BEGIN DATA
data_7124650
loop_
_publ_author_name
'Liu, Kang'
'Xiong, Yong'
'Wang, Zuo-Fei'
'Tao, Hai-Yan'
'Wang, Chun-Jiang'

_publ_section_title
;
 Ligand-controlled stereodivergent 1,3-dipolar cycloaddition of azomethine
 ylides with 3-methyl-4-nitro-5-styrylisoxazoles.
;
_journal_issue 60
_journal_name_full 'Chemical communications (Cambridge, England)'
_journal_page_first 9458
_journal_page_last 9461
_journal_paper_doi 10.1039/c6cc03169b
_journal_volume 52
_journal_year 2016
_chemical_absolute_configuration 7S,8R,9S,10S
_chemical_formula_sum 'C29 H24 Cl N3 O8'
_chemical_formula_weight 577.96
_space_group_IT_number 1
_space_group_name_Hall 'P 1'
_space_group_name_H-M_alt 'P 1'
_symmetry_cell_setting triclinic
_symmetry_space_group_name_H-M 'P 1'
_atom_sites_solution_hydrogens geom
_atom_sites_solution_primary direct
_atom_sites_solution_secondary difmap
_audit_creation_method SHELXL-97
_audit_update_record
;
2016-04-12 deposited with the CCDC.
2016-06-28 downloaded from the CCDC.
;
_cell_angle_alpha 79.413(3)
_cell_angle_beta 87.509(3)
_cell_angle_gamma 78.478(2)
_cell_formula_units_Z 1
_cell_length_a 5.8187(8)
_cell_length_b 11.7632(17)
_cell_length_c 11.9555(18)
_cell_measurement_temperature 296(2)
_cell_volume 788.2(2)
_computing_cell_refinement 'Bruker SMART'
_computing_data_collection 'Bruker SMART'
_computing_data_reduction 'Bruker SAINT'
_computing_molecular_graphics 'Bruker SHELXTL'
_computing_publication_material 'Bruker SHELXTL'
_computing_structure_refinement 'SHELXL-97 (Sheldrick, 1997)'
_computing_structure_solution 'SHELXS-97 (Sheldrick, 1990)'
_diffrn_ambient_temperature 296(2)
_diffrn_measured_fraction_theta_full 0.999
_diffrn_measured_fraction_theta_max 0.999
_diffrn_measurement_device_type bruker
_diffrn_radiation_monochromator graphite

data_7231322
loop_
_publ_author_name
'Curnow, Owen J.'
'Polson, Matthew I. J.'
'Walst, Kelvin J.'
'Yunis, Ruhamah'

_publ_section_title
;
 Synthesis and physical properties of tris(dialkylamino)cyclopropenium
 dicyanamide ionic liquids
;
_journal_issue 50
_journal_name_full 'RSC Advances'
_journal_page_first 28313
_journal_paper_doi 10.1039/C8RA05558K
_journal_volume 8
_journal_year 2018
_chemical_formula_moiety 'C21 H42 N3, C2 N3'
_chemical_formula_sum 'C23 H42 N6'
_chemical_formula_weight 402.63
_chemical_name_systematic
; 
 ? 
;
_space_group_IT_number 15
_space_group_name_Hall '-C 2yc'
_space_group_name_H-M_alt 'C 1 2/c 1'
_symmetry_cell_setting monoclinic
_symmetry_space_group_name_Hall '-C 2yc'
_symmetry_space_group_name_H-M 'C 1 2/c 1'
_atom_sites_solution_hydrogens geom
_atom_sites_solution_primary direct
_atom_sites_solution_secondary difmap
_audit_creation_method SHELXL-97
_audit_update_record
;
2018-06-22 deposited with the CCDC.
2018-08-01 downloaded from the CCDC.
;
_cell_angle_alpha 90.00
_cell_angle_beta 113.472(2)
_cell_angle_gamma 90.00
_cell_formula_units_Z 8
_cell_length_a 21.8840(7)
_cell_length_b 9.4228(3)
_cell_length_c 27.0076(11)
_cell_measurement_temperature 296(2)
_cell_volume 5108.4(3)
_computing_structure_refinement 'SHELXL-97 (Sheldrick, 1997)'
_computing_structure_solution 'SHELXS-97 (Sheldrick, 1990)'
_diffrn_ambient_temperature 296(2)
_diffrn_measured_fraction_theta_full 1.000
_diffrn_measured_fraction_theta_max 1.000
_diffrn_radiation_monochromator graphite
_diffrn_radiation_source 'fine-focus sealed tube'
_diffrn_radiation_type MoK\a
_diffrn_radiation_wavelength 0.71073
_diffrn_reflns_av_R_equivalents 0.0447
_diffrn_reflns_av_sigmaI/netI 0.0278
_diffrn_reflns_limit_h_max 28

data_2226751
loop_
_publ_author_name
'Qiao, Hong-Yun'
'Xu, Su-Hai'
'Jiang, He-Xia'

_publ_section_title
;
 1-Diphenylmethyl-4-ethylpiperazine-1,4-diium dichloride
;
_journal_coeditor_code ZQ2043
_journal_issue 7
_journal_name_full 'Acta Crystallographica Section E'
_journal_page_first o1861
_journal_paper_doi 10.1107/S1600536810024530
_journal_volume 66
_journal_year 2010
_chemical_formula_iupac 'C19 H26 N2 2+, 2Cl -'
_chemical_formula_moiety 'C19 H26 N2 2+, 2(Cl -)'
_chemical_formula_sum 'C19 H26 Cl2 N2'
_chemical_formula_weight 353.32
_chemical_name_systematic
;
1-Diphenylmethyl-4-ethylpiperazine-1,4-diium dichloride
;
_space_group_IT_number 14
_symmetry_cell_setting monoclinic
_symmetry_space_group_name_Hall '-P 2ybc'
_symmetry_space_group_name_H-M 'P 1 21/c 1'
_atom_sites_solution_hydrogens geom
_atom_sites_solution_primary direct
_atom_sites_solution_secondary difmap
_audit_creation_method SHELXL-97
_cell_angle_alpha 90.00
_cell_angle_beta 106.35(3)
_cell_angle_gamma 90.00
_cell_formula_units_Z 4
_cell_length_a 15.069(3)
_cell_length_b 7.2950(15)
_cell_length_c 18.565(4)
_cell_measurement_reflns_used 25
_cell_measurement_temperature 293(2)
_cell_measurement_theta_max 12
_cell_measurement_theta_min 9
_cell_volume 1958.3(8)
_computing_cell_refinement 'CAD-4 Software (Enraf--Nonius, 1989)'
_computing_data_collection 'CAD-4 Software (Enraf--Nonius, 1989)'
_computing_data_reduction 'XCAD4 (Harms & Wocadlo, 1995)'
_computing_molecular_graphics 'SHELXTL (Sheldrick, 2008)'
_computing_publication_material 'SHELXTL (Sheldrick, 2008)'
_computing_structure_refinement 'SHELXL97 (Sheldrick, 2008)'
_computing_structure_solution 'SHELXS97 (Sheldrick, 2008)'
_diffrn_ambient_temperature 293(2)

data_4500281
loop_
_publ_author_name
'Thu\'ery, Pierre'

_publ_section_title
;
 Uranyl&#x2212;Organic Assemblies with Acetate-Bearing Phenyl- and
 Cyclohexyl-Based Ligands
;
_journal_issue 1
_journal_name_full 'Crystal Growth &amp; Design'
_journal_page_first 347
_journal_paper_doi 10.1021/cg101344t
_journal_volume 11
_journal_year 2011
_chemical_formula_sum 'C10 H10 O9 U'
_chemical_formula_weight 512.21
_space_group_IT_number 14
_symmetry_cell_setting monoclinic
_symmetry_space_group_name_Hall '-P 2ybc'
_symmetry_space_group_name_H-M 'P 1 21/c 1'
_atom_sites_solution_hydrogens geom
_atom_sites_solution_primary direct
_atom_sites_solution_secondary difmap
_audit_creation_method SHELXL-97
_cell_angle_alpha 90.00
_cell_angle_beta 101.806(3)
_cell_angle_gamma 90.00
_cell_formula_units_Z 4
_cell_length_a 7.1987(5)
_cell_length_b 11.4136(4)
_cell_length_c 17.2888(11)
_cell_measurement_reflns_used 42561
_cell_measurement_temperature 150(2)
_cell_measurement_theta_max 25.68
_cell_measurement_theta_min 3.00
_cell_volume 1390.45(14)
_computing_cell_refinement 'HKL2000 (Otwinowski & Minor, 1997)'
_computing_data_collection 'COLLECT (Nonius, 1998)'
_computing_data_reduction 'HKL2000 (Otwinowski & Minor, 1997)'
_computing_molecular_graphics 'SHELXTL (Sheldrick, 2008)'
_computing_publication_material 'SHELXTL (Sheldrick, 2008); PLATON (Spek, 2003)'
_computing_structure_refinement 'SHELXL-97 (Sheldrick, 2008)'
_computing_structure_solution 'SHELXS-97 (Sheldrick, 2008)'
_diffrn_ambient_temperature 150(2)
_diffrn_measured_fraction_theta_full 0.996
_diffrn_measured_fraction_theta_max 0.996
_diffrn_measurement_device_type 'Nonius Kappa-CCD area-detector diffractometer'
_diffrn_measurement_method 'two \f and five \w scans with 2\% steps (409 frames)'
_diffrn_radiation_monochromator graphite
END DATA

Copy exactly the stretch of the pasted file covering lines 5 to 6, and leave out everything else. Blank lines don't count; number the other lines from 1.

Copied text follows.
'Xiong, Yong'
'Wang, Zuo-Fei'